The seal isn't produced by pinching between bore and piston. The steam pressure pushes the ring against the side of the groove to obtain a seal, hence the necessity for the groove to have some side clearance.
However, don't believe me, get Tubal Cain's book.
|Thread: 15-day Skeleton Timepiece|
Thanks for that.
Perhaps a silly question but:
I had a problem with a clock I repaired where I re-bushed a couple of pivot holes. It would run OK for a few days, then loose half an hour the next day, then run OK again. I found the problem to be that I had made the pivot holes too sharp on the inside edge and the pivots had a significantly rounded corner at the shoulder. This occasionally caused things to stick.
Would you recommend an undercut on the shoulder of thee pivot, making polishing difficult or a slight countersink on the inside edge of the holes?
It's looking good so far.
The drill sizes I came up with are the closest I could find to the decimal dimensions in the article. The metric ones are closer than the nearest number drills. Of course, as you say, it doesn't really matter as the parts should be made to fit.
A question when it comes to the pivot holes in the frames: I guess the holes are drilled to the pivot diameters and then opened out with a broach. My question is how much should they be opened? I have seen books recommending that the arbors should be able to tilt by about 15 deg. but the frame thickness must affect the amount of tilt for a given clearance. What would you recommend?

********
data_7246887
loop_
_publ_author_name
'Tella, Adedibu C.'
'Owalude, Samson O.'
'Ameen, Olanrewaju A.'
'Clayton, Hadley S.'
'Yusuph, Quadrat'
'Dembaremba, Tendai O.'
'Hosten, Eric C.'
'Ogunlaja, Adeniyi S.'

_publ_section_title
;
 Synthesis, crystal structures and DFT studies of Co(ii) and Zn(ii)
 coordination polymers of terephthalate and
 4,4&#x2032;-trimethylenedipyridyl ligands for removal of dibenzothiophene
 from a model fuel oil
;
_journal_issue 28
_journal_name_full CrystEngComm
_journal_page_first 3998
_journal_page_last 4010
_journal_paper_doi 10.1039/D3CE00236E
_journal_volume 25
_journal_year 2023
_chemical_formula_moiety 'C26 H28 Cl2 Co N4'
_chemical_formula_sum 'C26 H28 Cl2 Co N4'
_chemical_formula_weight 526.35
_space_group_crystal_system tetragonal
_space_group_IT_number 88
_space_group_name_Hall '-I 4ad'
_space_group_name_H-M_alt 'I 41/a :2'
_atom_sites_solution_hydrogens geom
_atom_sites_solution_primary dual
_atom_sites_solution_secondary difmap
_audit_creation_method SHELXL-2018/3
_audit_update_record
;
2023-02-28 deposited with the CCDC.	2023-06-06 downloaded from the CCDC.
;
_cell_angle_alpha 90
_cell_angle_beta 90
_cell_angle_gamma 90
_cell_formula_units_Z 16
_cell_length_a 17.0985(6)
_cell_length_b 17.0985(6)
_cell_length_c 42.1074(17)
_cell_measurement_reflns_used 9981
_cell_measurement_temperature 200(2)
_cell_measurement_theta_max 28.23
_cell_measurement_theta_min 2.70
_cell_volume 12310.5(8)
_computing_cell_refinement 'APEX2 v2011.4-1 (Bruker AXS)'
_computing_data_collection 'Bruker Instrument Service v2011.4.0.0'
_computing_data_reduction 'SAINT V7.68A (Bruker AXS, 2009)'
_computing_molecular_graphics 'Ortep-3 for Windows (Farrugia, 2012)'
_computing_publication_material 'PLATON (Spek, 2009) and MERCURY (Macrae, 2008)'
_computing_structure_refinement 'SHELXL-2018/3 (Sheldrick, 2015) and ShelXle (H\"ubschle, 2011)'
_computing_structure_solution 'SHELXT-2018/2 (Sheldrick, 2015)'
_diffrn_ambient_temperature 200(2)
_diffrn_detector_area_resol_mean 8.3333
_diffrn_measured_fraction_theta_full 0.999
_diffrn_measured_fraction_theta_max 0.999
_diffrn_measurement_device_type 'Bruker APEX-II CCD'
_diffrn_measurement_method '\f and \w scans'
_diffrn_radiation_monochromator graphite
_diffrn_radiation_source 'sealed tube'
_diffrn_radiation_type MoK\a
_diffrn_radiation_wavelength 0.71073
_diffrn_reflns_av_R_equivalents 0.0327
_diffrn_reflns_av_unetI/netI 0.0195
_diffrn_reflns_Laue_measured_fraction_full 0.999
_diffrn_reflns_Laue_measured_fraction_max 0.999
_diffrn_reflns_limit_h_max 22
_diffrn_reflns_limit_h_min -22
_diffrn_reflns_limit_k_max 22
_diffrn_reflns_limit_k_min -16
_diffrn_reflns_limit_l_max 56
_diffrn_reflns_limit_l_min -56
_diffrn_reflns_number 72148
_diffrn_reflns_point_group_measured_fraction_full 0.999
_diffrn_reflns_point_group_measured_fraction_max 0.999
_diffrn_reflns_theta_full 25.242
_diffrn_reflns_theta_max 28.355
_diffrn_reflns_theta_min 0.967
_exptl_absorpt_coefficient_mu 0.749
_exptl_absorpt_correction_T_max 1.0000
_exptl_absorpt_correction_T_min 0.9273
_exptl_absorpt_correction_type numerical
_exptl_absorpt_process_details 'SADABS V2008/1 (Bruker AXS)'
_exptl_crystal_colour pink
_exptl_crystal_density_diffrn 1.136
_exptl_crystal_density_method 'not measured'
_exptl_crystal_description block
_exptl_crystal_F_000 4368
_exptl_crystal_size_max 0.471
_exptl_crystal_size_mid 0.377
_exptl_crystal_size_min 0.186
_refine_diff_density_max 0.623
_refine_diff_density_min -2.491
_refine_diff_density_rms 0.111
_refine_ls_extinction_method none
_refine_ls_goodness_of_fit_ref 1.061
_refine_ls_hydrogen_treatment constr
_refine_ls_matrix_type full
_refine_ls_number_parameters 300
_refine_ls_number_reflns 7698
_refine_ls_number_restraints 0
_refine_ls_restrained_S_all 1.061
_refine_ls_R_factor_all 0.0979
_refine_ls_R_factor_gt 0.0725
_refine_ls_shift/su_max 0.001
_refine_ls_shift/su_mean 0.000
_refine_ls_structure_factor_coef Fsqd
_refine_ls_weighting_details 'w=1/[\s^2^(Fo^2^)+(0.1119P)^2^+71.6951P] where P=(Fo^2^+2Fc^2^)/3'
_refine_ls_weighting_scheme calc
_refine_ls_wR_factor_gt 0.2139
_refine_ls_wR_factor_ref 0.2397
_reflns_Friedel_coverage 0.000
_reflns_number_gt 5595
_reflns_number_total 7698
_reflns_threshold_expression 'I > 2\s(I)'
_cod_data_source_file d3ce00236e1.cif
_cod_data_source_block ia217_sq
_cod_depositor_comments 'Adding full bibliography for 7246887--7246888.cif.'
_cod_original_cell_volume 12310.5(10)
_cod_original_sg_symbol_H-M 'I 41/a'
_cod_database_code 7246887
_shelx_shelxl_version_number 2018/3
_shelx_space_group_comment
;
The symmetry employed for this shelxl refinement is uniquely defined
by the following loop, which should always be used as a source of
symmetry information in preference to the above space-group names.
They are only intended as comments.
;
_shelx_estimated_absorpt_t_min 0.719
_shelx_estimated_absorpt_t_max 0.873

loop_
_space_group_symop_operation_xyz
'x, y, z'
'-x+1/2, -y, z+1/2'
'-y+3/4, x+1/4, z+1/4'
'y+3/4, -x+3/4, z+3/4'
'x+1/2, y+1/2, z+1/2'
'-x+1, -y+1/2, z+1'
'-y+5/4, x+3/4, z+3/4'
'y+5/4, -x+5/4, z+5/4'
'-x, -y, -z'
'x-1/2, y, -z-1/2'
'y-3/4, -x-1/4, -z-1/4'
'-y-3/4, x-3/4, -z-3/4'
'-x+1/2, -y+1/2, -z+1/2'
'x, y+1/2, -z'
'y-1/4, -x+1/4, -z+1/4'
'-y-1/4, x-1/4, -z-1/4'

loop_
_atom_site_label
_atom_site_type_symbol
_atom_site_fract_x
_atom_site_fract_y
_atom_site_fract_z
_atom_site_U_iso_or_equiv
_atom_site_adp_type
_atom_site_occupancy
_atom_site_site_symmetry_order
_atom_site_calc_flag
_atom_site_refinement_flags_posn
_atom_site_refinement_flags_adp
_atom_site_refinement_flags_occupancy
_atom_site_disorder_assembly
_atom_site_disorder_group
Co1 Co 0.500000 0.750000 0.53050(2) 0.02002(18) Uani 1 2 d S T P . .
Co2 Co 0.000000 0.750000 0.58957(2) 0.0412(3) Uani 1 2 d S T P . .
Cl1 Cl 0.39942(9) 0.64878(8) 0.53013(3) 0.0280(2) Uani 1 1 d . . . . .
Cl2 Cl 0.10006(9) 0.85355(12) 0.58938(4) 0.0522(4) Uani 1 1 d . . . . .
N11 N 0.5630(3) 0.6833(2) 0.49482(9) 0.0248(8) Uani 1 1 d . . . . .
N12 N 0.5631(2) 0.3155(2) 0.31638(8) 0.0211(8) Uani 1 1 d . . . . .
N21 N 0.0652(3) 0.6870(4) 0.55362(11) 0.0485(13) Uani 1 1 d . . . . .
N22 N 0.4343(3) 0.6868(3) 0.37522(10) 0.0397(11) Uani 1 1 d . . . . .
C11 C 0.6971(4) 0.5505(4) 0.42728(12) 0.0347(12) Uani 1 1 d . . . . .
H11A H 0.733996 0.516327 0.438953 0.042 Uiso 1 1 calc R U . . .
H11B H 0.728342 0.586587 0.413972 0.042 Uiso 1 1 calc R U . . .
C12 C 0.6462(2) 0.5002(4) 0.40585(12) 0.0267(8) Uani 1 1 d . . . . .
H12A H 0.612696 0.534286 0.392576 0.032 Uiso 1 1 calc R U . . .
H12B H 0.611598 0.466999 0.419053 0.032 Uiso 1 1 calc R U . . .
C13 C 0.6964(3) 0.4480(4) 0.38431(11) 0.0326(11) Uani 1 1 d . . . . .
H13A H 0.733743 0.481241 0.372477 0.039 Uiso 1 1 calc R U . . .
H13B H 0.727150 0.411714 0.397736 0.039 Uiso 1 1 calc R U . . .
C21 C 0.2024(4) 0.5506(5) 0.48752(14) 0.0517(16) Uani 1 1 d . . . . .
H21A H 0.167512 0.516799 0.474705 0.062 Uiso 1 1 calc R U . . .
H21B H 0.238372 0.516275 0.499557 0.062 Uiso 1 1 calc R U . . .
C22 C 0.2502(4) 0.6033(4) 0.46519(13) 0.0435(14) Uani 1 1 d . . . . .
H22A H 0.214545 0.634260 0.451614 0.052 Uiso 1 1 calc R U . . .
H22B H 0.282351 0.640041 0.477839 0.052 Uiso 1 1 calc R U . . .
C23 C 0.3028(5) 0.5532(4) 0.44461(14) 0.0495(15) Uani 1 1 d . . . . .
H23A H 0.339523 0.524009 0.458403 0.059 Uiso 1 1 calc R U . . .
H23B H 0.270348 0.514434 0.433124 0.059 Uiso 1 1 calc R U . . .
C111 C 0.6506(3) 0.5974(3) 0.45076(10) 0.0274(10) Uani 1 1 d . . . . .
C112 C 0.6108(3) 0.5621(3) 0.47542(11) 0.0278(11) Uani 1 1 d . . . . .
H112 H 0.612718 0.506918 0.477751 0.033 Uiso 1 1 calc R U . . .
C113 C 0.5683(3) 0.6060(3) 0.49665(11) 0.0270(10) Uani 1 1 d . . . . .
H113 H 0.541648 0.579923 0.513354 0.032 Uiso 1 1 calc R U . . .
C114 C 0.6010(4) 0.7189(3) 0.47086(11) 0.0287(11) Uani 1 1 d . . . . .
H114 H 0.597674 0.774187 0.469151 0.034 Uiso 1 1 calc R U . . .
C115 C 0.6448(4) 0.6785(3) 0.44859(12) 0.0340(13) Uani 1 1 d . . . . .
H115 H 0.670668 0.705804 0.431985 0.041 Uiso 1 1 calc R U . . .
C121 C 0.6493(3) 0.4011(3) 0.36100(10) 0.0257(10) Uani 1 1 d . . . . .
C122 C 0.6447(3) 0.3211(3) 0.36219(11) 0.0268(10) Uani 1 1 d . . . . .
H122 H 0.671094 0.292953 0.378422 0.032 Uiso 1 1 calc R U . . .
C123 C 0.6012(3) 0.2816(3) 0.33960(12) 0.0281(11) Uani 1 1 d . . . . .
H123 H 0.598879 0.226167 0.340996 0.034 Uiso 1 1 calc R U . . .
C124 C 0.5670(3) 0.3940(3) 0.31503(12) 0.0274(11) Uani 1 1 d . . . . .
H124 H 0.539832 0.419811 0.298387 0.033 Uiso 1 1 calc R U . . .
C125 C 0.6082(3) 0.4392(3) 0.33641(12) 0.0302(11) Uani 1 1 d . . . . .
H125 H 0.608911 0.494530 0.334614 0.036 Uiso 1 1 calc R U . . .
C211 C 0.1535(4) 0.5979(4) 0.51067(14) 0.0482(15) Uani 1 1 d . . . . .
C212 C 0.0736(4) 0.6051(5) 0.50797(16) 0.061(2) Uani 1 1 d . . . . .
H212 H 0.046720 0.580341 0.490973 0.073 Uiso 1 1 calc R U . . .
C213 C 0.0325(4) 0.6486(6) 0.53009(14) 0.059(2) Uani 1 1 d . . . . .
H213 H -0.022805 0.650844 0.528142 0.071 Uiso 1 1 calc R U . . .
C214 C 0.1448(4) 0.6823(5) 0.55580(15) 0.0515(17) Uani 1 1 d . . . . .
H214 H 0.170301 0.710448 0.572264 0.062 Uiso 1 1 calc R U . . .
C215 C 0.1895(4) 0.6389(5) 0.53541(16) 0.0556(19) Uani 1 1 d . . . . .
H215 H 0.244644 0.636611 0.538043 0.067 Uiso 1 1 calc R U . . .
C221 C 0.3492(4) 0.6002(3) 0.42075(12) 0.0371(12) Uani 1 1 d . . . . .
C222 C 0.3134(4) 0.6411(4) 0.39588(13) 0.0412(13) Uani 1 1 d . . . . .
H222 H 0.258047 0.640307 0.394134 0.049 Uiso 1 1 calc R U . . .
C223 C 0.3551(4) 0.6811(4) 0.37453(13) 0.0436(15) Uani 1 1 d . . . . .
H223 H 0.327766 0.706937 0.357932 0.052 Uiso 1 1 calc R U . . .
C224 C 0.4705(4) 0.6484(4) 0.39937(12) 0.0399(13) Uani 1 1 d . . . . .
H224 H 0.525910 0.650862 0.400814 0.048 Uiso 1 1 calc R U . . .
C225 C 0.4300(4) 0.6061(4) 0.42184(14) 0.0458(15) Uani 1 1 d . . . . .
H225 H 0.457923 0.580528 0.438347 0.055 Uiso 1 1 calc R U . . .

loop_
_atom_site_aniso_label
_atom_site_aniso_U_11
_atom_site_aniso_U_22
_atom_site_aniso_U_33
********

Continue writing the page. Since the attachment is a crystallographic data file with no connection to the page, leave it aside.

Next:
After several years of model engineering and as my grandfather, great grandfather, and great great grandfather were all watch and clock makers I have decided to make my own clock.
I have chosen John Parslow's skeleton clock as it is described as being suitable for beginners to clockmaking and looks nice.
Having started it I have found that he assumes rather a lot of clockmaking knowledge so have been reading up on techniques and nomenclature. I have also found quite a few errors in the articles (some, but not all, of which were corrected in later articles) so I will note them here in case it helps anyone else:
1. The material list omits the brass for the minute wheel. This should be 1.5 in Dia. x 3/32.
2. The 4 mm winding key specified will not fit on the 0.18 AF end of the barrel arbor. The correct key is 4.5 mm.
3. The suspension spring should be part no. S5516.
4. The mainspring should be part no. 0321 204515.
5. He gives some rather odd dimensions for the bores of the wheel collets and pinions. I'm using the following drill sizes:
0.78 2 mm.
0.118 3 mm.
That's all for now - back to the workshop.
|Thread: Beginners first simple clock kit / plans|
It depends on your skill level. Some of the clocks intended for beginners by John Wilding are good and have pretty detailed instructions in his ME articles (reprinted as books). Have a look at Ian Cobb's website here for the books and materials and, if you need them, pre-cut wheels.
I have just started John Parslow's 15-day Skeleton Clock which was described in ME as a simple beginner's clock and serialised in ME in 2008. Have a look at it on Digital Editions if you are a subscriber. However, although it is described as a beginner's clock, the building instructions assume quite a bit of knowledge and there are qute a few errors.
Edited By russell eberhardt on 23/01/2012 10:23:03
Edited By russell eberhardt on 23/01/2012 10:23:28
|Thread: Rob Roy|
It's to allow the collection of steam well above the water level in the boiler. A pipe sticks up into the dome to collect (reasonably) dry steam for the cykinders.